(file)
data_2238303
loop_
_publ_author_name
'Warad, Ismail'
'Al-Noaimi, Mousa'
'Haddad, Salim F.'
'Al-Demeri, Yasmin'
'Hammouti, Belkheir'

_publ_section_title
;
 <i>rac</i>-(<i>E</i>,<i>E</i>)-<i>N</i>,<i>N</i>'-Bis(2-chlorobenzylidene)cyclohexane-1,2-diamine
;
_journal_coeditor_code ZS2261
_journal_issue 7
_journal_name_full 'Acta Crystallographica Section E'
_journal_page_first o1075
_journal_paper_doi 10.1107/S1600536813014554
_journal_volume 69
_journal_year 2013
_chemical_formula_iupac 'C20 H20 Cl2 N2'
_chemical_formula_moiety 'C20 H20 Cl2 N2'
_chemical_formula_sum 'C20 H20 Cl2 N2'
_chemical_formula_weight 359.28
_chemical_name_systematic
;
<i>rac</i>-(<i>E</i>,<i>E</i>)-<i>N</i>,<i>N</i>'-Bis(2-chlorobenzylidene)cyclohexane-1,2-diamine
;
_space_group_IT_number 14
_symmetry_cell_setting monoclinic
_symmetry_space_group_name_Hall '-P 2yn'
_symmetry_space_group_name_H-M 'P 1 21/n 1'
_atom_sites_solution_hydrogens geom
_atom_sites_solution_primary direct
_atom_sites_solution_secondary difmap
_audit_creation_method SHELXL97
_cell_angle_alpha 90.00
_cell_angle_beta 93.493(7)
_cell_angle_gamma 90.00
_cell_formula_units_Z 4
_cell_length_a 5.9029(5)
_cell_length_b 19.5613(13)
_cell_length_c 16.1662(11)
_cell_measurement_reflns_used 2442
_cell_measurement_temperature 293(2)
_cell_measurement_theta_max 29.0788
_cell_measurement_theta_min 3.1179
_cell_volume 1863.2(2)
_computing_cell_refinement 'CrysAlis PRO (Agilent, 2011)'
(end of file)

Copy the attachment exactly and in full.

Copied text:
data_2238303
loop_
_publ_author_name
'Warad, Ismail'
'Al-Noaimi, Mousa'
'Haddad, Salim F.'
'Al-Demeri, Yasmin'
'Hammouti, Belkheir'

_publ_section_title
;
 <i>rac</i>-(<i>E</i>,<i>E</i>)-<i>N</i>,<i>N</i>'-Bis(2-chlorobenzylidene)cyclohexane-1,2-diamine
;
_journal_coeditor_code ZS2261
_journal_issue 7
_journal_name_full 'Acta Crystallographica Section E'
_journal_page_first o1075
_journal_paper_doi 10.1107/S1600536813014554
_journal_volume 69
_journal_year 2013
_chemical_formula_iupac 'C20 H20 Cl2 N2'
_chemical_formula_moiety 'C20 H20 Cl2 N2'
_chemical_formula_sum 'C20 H20 Cl2 N2'
_chemical_formula_weight 359.28
_chemical_name_systematic
;
<i>rac</i>-(<i>E</i>,<i>E</i>)-<i>N</i>,<i>N</i>'-Bis(2-chlorobenzylidene)cyclohexane-1,2-diamine
;
_space_group_IT_number 14
_symmetry_cell_setting monoclinic
_symmetry_space_group_name_Hall '-P 2yn'
_symmetry_space_group_name_H-M 'P 1 21/n 1'
_atom_sites_solution_hydrogens geom
_atom_sites_solution_primary direct
_atom_sites_solution_secondary difmap
_audit_creation_method SHELXL97
_cell_angle_alpha 90.00
_cell_angle_beta 93.493(7)
_cell_angle_gamma 90.00
_cell_formula_units_Z 4
_cell_length_a 5.9029(5)
_cell_length_b 19.5613(13)
_cell_length_c 16.1662(11)
_cell_measurement_reflns_used 2442
_cell_measurement_temperature 293(2)
_cell_measurement_theta_max 29.0788
_cell_measurement_theta_min 3.1179
_cell_volume 1863.2(2)
_computing_cell_refinement 'CrysAlis PRO (Agilent, 2011)'